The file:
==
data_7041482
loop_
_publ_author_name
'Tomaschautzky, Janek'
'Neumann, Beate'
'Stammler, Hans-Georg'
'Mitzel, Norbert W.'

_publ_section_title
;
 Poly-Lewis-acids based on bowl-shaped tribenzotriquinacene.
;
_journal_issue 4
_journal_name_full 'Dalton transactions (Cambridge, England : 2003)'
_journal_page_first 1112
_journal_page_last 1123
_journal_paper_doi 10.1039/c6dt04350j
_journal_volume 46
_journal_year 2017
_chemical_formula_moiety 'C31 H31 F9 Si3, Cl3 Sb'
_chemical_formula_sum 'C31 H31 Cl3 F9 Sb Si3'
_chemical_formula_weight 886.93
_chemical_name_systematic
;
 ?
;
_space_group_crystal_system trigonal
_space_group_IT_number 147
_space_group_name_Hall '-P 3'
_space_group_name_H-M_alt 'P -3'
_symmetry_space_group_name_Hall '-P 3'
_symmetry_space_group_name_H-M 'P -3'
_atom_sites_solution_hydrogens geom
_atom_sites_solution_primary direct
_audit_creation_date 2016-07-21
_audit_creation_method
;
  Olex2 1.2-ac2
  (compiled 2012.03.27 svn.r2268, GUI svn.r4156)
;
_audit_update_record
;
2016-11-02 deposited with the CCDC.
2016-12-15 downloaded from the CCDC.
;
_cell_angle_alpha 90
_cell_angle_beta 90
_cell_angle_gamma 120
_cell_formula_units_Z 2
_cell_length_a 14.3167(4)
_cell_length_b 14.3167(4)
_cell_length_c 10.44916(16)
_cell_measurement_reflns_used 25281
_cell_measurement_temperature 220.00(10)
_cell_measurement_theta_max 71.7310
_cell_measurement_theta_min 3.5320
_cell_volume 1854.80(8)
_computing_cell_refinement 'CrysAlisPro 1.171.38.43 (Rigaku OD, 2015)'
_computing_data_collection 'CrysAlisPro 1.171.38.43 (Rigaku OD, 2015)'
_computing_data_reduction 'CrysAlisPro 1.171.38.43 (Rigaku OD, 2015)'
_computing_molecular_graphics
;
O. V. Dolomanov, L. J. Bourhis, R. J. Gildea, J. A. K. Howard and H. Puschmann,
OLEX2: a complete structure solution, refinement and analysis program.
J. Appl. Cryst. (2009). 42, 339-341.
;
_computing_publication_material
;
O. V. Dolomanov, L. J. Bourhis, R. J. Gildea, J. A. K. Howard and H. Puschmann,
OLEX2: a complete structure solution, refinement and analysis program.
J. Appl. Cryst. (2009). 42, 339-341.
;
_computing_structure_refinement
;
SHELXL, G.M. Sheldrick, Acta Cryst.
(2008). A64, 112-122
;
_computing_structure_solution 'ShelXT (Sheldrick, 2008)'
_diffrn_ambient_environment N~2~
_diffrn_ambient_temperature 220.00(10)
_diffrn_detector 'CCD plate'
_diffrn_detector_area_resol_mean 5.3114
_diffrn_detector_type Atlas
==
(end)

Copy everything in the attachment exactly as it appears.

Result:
data_7041482
loop_
_publ_author_name
'Tomaschautzky, Janek'
'Neumann, Beate'
'Stammler, Hans-Georg'
'Mitzel, Norbert W.'

_publ_section_title
;
 Poly-Lewis-acids based on bowl-shaped tribenzotriquinacene.
;
_journal_issue 4
_journal_name_full 'Dalton transactions (Cambridge, England : 2003)'
_journal_page_first 1112
_journal_page_last 1123
_journal_paper_doi 10.1039/c6dt04350j
_journal_volume 46
_journal_year 2017
_chemical_formula_moiety 'C31 H31 F9 Si3, Cl3 Sb'
_chemical_formula_sum 'C31 H31 Cl3 F9 Sb Si3'
_chemical_formula_weight 886.93
_chemical_name_systematic
;
 ?
;
_space_group_crystal_system trigonal
_space_group_IT_number 147
_space_group_name_Hall '-P 3'
_space_group_name_H-M_alt 'P -3'
_symmetry_space_group_name_Hall '-P 3'
_symmetry_space_group_name_H-M 'P -3'
_atom_sites_solution_hydrogens geom
_atom_sites_solution_primary direct
_audit_creation_date 2016-07-21
_audit_creation_method
;
  Olex2 1.2-ac2
  (compiled 2012.03.27 svn.r2268, GUI svn.r4156)
;
_audit_update_record
;
2016-11-02 deposited with the CCDC.
2016-12-15 downloaded from the CCDC.
;
_cell_angle_alpha 90
_cell_angle_beta 90
_cell_angle_gamma 120
_cell_formula_units_Z 2
_cell_length_a 14.3167(4)
_cell_length_b 14.3167(4)
_cell_length_c 10.44916(16)
_cell_measurement_reflns_used 25281
_cell_measurement_temperature 220.00(10)
_cell_measurement_theta_max 71.7310
_cell_measurement_theta_min 3.5320
_cell_volume 1854.80(8)
_computing_cell_refinement 'CrysAlisPro 1.171.38.43 (Rigaku OD, 2015)'
_computing_data_collection 'CrysAlisPro 1.171.38.43 (Rigaku OD, 2015)'
_computing_data_reduction 'CrysAlisPro 1.171.38.43 (Rigaku OD, 2015)'
_computing_molecular_graphics
;
O. V. Dolomanov, L. J. Bourhis, R. J. Gildea, J. A. K. Howard and H. Puschmann,
OLEX2: a complete structure solution, refinement and analysis program.
J. Appl. Cryst. (2009). 42, 339-341.
;
_computing_publication_material
;
O. V. Dolomanov, L. J. Bourhis, R. J. Gildea, J. A. K. Howard and H. Puschmann,
OLEX2: a complete structure solution, refinement and analysis program.
J. Appl. Cryst. (2009). 42, 339-341.
;
_computing_structure_refinement
;
SHELXL, G.M. Sheldrick, Acta Cryst.
(2008). A64, 112-122
;
_computing_structure_solution 'ShelXT (Sheldrick, 2008)'
_diffrn_ambient_environment N~2~
_diffrn_ambient_temperature 220.00(10)
_diffrn_detector 'CCD plate'
_diffrn_detector_area_resol_mean 5.3114
_diffrn_detector_type Atlas